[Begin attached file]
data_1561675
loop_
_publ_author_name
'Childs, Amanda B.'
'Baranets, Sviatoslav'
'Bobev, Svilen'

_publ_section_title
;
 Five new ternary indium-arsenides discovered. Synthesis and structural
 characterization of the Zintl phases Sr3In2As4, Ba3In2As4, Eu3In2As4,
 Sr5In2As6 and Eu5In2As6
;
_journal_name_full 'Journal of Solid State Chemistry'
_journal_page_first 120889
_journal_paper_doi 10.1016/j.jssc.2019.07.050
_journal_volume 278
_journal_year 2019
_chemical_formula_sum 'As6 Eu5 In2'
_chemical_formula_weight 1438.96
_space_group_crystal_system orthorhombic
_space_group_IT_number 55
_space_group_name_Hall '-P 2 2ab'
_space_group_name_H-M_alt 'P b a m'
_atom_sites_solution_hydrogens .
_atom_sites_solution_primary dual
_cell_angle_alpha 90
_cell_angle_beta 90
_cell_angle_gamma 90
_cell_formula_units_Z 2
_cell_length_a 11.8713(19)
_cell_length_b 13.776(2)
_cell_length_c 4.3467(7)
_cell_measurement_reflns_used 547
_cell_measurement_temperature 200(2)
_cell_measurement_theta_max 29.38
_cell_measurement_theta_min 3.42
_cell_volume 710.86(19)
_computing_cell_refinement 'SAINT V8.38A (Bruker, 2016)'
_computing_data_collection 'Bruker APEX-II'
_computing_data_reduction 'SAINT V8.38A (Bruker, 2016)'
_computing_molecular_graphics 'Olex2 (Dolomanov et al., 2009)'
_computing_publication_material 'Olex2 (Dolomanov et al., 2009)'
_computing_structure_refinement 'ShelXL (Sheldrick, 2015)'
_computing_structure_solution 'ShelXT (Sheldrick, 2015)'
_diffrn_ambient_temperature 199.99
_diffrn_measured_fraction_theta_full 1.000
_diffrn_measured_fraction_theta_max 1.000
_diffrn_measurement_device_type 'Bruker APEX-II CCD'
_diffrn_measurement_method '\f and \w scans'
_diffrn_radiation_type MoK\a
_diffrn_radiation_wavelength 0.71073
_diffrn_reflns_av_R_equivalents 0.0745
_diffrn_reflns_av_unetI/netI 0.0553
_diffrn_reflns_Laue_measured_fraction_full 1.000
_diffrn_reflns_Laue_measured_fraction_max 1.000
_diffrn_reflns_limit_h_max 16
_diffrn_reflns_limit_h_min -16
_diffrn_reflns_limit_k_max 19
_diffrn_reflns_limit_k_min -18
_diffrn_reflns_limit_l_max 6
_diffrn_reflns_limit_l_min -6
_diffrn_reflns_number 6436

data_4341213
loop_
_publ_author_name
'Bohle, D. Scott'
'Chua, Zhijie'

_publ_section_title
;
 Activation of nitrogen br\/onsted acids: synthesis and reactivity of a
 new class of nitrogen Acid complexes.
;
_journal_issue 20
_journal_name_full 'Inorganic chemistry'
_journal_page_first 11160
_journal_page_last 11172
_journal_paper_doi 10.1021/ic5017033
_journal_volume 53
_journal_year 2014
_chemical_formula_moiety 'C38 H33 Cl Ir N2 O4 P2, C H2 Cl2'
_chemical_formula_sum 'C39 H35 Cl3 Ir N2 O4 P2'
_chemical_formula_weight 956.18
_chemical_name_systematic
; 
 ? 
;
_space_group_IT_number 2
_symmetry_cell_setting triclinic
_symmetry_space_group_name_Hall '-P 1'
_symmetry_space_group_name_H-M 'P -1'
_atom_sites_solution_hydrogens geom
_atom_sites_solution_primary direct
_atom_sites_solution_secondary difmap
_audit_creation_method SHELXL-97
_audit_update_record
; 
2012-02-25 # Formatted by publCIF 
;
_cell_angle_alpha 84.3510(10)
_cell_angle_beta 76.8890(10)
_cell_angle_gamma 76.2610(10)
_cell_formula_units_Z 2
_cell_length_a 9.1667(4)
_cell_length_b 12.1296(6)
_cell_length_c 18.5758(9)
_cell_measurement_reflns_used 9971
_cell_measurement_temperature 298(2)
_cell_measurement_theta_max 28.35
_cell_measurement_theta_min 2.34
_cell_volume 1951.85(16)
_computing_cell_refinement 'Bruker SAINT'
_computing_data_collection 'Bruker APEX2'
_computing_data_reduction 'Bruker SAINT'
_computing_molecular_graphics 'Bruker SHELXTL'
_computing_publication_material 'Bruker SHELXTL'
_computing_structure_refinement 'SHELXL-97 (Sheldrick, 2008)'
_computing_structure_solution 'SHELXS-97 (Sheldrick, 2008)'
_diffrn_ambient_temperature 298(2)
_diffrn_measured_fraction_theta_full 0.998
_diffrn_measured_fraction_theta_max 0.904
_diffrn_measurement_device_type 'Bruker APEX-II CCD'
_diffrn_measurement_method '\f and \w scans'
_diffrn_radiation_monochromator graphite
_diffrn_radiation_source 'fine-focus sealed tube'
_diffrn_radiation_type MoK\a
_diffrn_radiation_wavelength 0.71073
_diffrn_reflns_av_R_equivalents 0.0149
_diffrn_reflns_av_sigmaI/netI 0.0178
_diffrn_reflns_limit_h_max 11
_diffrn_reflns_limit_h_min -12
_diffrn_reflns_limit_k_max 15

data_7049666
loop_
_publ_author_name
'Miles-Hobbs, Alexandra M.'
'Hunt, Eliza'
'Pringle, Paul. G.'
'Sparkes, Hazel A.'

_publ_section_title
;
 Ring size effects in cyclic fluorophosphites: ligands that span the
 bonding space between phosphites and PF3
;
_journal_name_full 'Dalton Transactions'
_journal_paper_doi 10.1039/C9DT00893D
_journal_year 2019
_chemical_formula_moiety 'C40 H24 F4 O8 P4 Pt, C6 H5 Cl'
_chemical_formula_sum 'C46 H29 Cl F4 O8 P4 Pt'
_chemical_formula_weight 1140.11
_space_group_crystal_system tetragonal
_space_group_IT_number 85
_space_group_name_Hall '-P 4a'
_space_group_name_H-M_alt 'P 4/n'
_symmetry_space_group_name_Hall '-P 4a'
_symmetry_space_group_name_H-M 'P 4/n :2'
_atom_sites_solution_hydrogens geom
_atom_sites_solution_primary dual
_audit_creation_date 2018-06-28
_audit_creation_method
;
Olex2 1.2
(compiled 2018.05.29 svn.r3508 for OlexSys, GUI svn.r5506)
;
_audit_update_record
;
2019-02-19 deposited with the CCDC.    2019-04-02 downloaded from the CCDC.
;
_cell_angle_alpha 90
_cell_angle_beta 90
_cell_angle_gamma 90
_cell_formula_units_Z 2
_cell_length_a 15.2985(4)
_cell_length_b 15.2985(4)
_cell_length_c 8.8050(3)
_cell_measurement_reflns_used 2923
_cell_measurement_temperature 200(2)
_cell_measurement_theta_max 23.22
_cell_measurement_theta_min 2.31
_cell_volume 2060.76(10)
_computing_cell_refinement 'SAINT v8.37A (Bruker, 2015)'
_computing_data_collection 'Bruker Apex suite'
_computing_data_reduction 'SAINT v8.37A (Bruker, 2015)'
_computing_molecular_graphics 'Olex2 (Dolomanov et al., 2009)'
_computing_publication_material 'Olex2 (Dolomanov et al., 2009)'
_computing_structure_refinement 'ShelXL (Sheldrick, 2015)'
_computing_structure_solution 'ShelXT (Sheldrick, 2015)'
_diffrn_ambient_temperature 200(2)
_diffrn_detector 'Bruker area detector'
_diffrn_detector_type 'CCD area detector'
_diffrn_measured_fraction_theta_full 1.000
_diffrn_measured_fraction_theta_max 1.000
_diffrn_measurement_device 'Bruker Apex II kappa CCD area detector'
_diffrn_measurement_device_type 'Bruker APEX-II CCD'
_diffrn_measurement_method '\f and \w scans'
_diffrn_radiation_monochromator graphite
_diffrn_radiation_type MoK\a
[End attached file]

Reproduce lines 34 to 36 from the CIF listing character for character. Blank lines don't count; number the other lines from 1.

_cell_measurement_temperature 200(2)
_cell_measurement_theta_max 29.38
_cell_measurement_theta_min 3.42